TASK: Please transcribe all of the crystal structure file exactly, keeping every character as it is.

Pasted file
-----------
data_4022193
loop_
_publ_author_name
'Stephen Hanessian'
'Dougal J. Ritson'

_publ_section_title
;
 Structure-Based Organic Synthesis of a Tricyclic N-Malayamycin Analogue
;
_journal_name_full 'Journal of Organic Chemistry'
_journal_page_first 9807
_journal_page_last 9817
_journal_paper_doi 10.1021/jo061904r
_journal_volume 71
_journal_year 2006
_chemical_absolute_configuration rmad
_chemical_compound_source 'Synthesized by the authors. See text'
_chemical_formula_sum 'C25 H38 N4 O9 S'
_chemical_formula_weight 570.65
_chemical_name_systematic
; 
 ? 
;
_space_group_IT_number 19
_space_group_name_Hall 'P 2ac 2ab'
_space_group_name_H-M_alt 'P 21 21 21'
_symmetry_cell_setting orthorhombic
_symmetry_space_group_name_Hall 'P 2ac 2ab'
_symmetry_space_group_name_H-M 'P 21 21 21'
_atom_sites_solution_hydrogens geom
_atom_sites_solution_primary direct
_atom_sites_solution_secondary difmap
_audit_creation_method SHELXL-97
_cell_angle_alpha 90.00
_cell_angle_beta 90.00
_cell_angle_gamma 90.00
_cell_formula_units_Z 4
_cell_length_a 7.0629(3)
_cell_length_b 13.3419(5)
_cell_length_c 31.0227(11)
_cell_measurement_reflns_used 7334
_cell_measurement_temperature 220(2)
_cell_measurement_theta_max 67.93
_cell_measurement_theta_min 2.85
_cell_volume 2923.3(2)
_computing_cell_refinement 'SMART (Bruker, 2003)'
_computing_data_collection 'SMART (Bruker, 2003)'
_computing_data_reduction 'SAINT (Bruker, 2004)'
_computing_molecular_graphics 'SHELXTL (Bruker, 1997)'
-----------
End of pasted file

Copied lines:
data_4022193
loop_
_publ_author_name
'Stephen Hanessian'
'Dougal J. Ritson'

_publ_section_title
;
 Structure-Based Organic Synthesis of a Tricyclic N-Malayamycin Analogue
;
_journal_name_full 'Journal of Organic Chemistry'
_journal_page_first 9807
_journal_page_last 9817
_journal_paper_doi 10.1021/jo061904r
_journal_volume 71
_journal_year 2006
_chemical_absolute_configuration rmad
_chemical_compound_source 'Synthesized by the authors. See text'
_chemical_formula_sum 'C25 H38 N4 O9 S'
_chemical_formula_weight 570.65
_chemical_name_systematic
; 
 ? 
;
_space_group_IT_number 19
_space_group_name_Hall 'P 2ac 2ab'
_space_group_name_H-M_alt 'P 21 21 21'
_symmetry_cell_setting orthorhombic
_symmetry_space_group_name_Hall 'P 2ac 2ab'
_symmetry_space_group_name_H-M 'P 21 21 21'
_atom_sites_solution_hydrogens geom
_atom_sites_solution_primary direct
_atom_sites_solution_secondary difmap
_audit_creation_method SHELXL-97
_cell_angle_alpha 90.00
_cell_angle_beta 90.00
_cell_angle_gamma 90.00
_cell_formula_units_Z 4
_cell_length_a 7.0629(3)
_cell_length_b 13.3419(5)
_cell_length_c 31.0227(11)
_cell_measurement_reflns_used 7334
_cell_measurement_temperature 220(2)
_cell_measurement_theta_max 67.93
_cell_measurement_theta_min 2.85
_cell_volume 2923.3(2)
_computing_cell_refinement 'SMART (Bruker, 2003)'
_computing_data_collection 'SMART (Bruker, 2003)'
_computing_data_reduction 'SAINT (Bruker, 2004)'
_computing_molecular_graphics 'SHELXTL (Bruker, 1997)'